The Tom and Jerry Cartoon Kit is a Tom and Jerry cartoon produced and released in 1962. It was directed by Gene Deitch and produced by William L. Snyder. Despite mixed reception, it is mainly known as the most critically acclaimed of the Gene Deitch Tom and Jerry shorts among members of the Tom and Jerry fanbase.
The cartoon is a seven-minute "commercial" for the Tom and Jerry Cartoon Kit, with which "anyone can now enter the lucrative field of animated cartoons." The items in the kit include the following:
- Tom (described as "one mean, stupid cat")
- Jerry ("one sweet, lovable mouse")
- a hammer, knife, and stick of dynamite (collectively referred to as "assorted deadly weapons")
- coffee and cigarettes (removed from kit and described as being "for the cartoonists")
- a slice of watermelon
The narrator points out, "The result may not make sense, but it will last long enough for you to be comfortably seated before the feature begins." This statement refers to the original theatrical exhibition of the cartoon, in which it ran ahead of a feature film.
At first, the kit is set up by having Jerry eat the watermelon. He spits the seeds out, hitting (and thus waking) Tom. From this point the two torment each other in typical Tom and Jerry fashion by using the remaining items in the kit (not counting the coffee and cigarettes, or the dynamite stick which gets broken in half).
During the course of the cartoon, some other items appear, such as a book entitled Judo for Mice (from which Jerry learns to fight and, thus, overpower Tom), a gym with boxing equipment (where Tom gets training after being defeated by Jerry), a judo school (in which Tom enrolls - and subsequently graduates - after fighting and losing to Jerry again), assorted bricks, a plank of wood, a cement block, and a large block of marble (which Tom and Jerry use to prove their strength to each other by breaking them with bare hands). However, the block of marble falls through the floor due to its weight, putting Tom out of commission in the process. Aside from these items, the entire cartoon takes place over an almost non-existent background of plain color washes.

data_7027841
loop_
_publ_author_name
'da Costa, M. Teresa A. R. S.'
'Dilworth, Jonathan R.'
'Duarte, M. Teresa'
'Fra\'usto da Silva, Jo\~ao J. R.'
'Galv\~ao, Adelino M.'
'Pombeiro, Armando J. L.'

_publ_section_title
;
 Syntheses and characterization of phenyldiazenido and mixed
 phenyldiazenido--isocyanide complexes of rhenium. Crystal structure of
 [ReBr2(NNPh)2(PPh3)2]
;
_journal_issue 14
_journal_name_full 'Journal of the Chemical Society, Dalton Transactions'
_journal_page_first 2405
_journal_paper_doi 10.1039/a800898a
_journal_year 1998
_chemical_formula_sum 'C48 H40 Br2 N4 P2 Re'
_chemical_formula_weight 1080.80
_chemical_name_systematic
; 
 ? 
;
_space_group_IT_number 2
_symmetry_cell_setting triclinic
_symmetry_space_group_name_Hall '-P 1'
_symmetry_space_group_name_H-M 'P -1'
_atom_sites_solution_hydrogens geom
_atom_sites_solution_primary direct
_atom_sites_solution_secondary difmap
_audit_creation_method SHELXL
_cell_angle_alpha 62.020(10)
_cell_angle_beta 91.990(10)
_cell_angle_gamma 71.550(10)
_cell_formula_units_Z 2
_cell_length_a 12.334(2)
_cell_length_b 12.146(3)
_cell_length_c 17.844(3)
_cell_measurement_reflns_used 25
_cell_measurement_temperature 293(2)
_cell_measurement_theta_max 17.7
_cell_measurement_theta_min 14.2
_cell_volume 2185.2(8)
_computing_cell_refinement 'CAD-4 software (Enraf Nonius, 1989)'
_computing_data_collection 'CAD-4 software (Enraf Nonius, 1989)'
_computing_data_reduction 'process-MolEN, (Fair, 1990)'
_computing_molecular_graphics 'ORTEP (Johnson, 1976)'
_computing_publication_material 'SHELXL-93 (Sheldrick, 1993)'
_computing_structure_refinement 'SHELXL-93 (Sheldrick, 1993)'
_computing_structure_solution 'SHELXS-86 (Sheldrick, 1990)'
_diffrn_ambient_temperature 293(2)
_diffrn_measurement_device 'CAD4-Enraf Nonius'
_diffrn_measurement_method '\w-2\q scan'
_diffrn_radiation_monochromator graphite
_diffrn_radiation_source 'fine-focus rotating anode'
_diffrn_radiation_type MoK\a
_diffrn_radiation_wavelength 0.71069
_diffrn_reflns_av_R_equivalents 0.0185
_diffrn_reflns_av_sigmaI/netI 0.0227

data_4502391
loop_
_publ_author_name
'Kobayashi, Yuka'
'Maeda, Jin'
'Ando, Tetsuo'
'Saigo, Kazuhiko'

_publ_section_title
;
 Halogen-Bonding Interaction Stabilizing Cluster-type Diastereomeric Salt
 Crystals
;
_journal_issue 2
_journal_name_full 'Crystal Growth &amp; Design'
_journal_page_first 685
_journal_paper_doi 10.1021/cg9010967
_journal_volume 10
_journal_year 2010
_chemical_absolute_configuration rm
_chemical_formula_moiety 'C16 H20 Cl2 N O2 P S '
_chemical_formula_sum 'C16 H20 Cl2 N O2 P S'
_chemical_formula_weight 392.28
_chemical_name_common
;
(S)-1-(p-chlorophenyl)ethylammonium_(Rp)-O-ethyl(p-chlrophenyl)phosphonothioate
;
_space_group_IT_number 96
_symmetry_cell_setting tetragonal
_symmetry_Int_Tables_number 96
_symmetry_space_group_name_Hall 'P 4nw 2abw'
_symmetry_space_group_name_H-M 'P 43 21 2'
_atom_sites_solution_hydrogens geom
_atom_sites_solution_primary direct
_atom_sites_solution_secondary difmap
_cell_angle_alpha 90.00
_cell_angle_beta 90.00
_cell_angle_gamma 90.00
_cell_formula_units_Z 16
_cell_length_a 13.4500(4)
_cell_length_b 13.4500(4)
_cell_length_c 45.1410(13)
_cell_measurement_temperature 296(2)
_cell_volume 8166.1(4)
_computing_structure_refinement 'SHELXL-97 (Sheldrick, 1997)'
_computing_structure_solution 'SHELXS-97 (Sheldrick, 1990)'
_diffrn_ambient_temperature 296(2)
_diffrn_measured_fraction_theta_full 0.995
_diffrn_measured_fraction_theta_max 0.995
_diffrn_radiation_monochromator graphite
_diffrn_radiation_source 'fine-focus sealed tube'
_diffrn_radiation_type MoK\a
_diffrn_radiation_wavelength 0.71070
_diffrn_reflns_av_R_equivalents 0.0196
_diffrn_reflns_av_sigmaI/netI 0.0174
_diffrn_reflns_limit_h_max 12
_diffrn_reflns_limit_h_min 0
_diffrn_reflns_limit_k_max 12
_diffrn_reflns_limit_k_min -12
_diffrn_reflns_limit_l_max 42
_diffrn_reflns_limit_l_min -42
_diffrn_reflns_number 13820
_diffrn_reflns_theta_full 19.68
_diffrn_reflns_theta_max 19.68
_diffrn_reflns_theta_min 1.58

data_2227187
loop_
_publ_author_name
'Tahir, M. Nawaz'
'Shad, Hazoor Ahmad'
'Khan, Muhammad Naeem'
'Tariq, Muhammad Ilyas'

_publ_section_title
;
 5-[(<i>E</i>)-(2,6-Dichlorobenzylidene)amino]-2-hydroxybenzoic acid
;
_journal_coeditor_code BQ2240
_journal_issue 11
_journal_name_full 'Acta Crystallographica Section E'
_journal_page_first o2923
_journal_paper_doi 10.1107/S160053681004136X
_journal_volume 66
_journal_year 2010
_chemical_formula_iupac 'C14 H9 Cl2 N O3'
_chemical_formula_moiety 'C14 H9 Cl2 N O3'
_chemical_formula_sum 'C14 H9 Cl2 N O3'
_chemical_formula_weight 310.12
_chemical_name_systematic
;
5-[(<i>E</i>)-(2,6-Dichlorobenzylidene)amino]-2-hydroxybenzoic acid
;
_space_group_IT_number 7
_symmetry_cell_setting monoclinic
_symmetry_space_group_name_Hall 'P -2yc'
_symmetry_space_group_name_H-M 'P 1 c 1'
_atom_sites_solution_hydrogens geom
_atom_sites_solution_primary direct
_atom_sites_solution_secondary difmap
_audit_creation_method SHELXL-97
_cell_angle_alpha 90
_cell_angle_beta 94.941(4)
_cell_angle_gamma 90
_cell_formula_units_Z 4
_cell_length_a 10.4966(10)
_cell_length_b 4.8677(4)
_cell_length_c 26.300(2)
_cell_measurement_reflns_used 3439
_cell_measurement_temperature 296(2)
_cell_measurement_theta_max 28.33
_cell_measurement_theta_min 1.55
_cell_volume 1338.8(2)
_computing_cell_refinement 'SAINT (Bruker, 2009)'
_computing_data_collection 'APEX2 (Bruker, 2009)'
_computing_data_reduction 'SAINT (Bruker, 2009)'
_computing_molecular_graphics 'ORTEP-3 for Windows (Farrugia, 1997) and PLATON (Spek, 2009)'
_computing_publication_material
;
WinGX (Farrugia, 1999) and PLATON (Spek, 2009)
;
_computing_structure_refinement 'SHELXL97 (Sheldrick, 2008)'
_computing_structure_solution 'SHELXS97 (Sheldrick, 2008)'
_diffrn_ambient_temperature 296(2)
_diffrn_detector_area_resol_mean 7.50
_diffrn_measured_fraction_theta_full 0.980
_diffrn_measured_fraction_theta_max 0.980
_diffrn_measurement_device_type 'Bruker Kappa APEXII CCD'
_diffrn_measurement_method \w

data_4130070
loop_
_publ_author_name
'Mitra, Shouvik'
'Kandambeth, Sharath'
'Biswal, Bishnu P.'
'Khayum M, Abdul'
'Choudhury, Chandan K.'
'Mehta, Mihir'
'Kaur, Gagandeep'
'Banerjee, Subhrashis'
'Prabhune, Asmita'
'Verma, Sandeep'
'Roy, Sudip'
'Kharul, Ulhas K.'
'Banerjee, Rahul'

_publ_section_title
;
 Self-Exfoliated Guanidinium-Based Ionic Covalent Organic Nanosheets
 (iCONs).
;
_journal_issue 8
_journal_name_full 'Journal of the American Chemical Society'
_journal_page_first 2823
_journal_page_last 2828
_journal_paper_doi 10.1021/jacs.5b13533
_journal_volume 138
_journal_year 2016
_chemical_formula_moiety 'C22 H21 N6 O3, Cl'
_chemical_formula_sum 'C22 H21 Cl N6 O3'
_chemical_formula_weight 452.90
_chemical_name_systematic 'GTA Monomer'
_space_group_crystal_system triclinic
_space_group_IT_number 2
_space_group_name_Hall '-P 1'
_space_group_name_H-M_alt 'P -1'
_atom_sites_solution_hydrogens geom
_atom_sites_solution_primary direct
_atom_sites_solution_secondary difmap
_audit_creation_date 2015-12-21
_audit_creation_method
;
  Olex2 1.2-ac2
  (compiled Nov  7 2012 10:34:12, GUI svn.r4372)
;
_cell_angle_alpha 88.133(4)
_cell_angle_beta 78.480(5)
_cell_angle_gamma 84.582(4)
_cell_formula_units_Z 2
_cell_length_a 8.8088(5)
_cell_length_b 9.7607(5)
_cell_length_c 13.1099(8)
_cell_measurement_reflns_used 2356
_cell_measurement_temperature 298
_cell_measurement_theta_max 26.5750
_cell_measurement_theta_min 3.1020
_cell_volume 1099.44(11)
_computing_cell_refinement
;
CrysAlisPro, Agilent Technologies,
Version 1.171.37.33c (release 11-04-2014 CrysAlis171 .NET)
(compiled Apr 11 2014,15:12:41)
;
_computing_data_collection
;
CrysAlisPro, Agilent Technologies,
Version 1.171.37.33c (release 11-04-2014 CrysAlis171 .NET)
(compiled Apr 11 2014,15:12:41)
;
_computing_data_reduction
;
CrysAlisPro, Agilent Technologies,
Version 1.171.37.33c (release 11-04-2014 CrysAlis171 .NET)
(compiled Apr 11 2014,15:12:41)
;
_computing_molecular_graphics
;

The cartoon ends with the box battered and empty except for the unconscious Tom. Jerry places the lid back on the box as the narrator explains, "Our next film will be for the kiddies, and will demonstrate a new poison gas. Thank you and good night." The music winds to a stop as if it were being played on a slowing phonograph record, then Jerry bows to the audience in stereotypical Japanese fashion.
Some syndicated stations aired a version of this episode without the narration. The reasons for this cut are not known; quite possibly, those prints were used for dubbing the narration into languages other than English. In additon, some TV reruns cut the "coffee and cigarettes" references.